I grew up picking apples and taking hay rides here. They are a farm market but I suspect from the picture on their website (the one with the asparagus and giant tomatoes) that they probably don't pull everything from their own land. Maybe they have hothouses, I don't know...

Goffle Brook Farms

I think this is where we get our turkeys and other assorted poultry.

Tuesday, May 13, 2008

More excited than I should be...

So I'm really excited to be thinking about local food again. It feels really luxurious to spent my brain power thinking about food and not leg infections, narcolepsy, blood or spleen cancers. Its nice to wake up in the morning and wonder where I can find locally grown lamb or whether we can take a weekend trip to NYS to find yummy stuff. Luxurious...

I want to do a few things in preparation:
1) Start to do some sort of survey of our neighborhood to see what is out there.
2) Pull together my thoughts on how a teacher could use the One Local Summer concept to strucutre a science unit. I used to spend a lot of time structuring cool urban experiences into middle school science units and this should be no exception.

Okay, back to work... for now

Monday, May 12, 2008

One Local Summer

I'm a bit of a frustrated gardener. If it helps, I'm so frustrated my husband didn't know that I considered myself a gardener. To be fair, I have that black thumb of death when it comes to indoors plants. I was lucky to grow up with a beautiful garden at my mom's house and soothed much of my teenage angst by weeding for hours. When I was teaching I had a little garden and we started a beautiful garden when I was running the science programs at a summer camp. But since my graduation and move to DC, I did nothing but kill the plants my mom gave me.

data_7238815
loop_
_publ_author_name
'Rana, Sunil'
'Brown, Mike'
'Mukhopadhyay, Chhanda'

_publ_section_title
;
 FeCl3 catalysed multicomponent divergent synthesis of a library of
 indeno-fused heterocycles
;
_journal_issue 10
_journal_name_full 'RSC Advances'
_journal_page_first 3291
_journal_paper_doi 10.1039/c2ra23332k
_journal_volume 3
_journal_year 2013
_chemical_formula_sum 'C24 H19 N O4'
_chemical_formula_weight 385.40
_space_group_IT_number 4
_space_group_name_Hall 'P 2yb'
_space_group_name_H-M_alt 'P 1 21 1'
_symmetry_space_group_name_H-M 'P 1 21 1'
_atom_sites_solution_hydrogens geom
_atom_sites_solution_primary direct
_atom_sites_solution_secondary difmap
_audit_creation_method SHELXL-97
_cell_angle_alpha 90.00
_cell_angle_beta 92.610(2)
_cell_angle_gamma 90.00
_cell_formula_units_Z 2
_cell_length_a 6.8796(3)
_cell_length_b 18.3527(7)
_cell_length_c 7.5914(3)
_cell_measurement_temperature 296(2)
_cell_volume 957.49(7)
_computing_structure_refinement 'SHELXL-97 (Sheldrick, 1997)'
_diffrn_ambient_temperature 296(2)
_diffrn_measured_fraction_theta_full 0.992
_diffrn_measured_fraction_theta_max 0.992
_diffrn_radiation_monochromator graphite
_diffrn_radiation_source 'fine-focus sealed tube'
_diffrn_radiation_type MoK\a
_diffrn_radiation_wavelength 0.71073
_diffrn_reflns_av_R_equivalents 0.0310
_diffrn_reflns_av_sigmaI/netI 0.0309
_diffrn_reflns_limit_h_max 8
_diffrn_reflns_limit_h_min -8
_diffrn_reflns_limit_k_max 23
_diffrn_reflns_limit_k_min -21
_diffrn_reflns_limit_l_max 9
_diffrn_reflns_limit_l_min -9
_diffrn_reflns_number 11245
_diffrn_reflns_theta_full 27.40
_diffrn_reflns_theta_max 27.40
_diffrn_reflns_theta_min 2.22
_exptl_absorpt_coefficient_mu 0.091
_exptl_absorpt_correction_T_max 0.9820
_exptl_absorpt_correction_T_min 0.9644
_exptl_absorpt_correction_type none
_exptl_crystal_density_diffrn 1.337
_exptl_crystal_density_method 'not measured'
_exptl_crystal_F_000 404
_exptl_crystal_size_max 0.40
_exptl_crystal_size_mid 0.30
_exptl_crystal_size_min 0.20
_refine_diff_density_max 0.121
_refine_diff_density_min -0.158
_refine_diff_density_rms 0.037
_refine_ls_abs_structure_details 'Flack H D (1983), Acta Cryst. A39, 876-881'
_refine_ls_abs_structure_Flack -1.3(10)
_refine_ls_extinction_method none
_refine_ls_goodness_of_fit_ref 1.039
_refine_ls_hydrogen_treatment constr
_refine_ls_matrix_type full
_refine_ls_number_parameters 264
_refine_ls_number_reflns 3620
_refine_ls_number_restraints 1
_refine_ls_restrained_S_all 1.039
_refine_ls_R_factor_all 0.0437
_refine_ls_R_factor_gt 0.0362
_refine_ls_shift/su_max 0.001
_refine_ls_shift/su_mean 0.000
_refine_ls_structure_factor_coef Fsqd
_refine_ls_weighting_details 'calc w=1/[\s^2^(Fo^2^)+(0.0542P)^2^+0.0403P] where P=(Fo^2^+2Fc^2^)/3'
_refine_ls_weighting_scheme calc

Now that we're getting settled in 11215 and I have window boxes and a small fire escape I can attempt my own abbreviated version of gardening. Doing Once Local Summer is a no-brainer for us. At worst it means eating at Blue Hill every week and at best it means prowling the Brooklyn streets for locally grown fair.

Brooklyn is a wonderous place. Old meets new as new transplants from Manhattan abut old communities literally fighting for their survival (If AY was brining baseball back to Brooklyn I may have been a little more supportive). But since we've moved here we find this strange utopia where people have opted out of traditional careers and opted into old world style trades. My husband found a carpenter who not only had a PhD in something exotic but also had a degree in engineering and had built himself a time machine to travel back to ancient Japan to learn woodworking there. Not quite but it was pretty close.

Brooklyn seems to be a place that will support any trade, bee keepers, superheroes, vintage clothiers, iron workers and ancient shinto woodworkers. It seems so strange to only be a lawyer and an educator out here. So we could easily find someone to grow us anything that we wanted.

But in this excess, do we have the time? Do we have the money? Organic Prospect Park honey costs a ton of money and that's always my biggest concern with supporting locally grown, sustainable, LEED certified artisans. I worked on a curriculum where we tried to teach kids from the City to be locavores and it failed miserably. Why? These kids were given $20 a week and the choice between a locally grown cheese and fresh baked loaf of bread was nothing compared to a bag of chips, a lemon pie and a movie with friends.

So, how does the choice shake out for me? Is my time worth the money? I guess we'll see... but I'll have nice herbs if the pigeons don't kill everything with their roosting.

I think my first meal will be locally grown protein (maybe pigeon) with a heavy dose of cilantro and Brooklyn Brewery beer. I wonder where they get their hops...

Saturday, May 10, 2008

Picture Evidence